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Headhunting is another resource for new grads to consider

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The first time I heard the term “headhunter” I couldn’t help but see a vision of a headless horseman riding into the dark in pursuit of a head. But don’t be misled, the term “headhunter” isn’t one those in the profession use. They prefer employment recruiters.





Christine Kovacs, 25, — who went to the University of Toronto to study sociology and psychology but wanted to pursue sales and marketing — had a positive experience with headhunting.





“After graduating, I was able to get an administrative-type job fairly easily, but I wanted a sales/marketing-type job with growth potential. It can be hard to get out of the ‘admin ghetto,’” she says.





However, after more than six months of applying for jobs she became frustrated. Each job application she sent out was met with the same response of a lack of work experience and an unrelated degree.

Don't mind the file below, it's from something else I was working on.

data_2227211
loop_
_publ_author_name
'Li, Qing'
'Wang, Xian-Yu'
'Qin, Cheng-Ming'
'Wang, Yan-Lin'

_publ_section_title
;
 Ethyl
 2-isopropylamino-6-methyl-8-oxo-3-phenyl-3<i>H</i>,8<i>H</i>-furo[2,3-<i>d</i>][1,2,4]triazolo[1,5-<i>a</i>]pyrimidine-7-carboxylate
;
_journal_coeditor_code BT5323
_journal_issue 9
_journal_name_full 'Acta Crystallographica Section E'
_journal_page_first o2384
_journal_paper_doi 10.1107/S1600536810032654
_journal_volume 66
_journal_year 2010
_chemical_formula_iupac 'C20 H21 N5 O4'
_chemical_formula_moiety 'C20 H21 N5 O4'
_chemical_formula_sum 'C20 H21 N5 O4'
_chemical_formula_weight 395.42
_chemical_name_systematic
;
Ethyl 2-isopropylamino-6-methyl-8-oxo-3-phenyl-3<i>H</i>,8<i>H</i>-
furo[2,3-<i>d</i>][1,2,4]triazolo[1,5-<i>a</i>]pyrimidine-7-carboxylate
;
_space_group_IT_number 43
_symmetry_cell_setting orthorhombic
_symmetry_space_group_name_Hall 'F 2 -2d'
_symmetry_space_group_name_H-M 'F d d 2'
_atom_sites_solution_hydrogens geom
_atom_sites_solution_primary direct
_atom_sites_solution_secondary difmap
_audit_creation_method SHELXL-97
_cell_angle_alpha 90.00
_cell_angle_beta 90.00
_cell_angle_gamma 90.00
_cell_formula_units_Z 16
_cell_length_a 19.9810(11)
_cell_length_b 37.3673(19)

“I knew I just needed to get my foot in the door. I knew that once they talked to me, instead of just seeing my resumé among tons of others, they’d give me a chance. I knew that recruiters — headhunters — could help ‘sell’ me to a client ... But I thought headhunters only worked with high-level executives, not with juniors like me.”





After talking to a friend’s older brother — who said some headhunters do work with more junior people — she decided to give it a shot.





What’s the catch? Well, like any other service, it doesn’t come for free. Typically, the employer pays the recruiting agency a fee of 20 per cent of the new hire’s starting salary, according to Paul Dodd, president of Head2Head recruiting firm. In other words, if a company hires someone who was sent to them by a recruiting agency, and that person’s starting salary is $50,000 a year, the company pays the recruiting agency $10,000.





“That $10,000 fee does not come out of the new hire’s salary. It’s paid by the employer in addition to the salary they pay the new hire,” says Dodd, who has 20 years of recruiting experience.





For Dodd, recruiters are just another tool at the hands of new graduates.





“All job seekers, and especially new grads or people new to the workplace, need to use as many job-seeking tools or resources as they can. Using a headhunter is a great resource to add to things like job boards and networking,” he adds.





And the more tools you utilize in building your career, the better.



kgosyne@yahoo.ca

 
 
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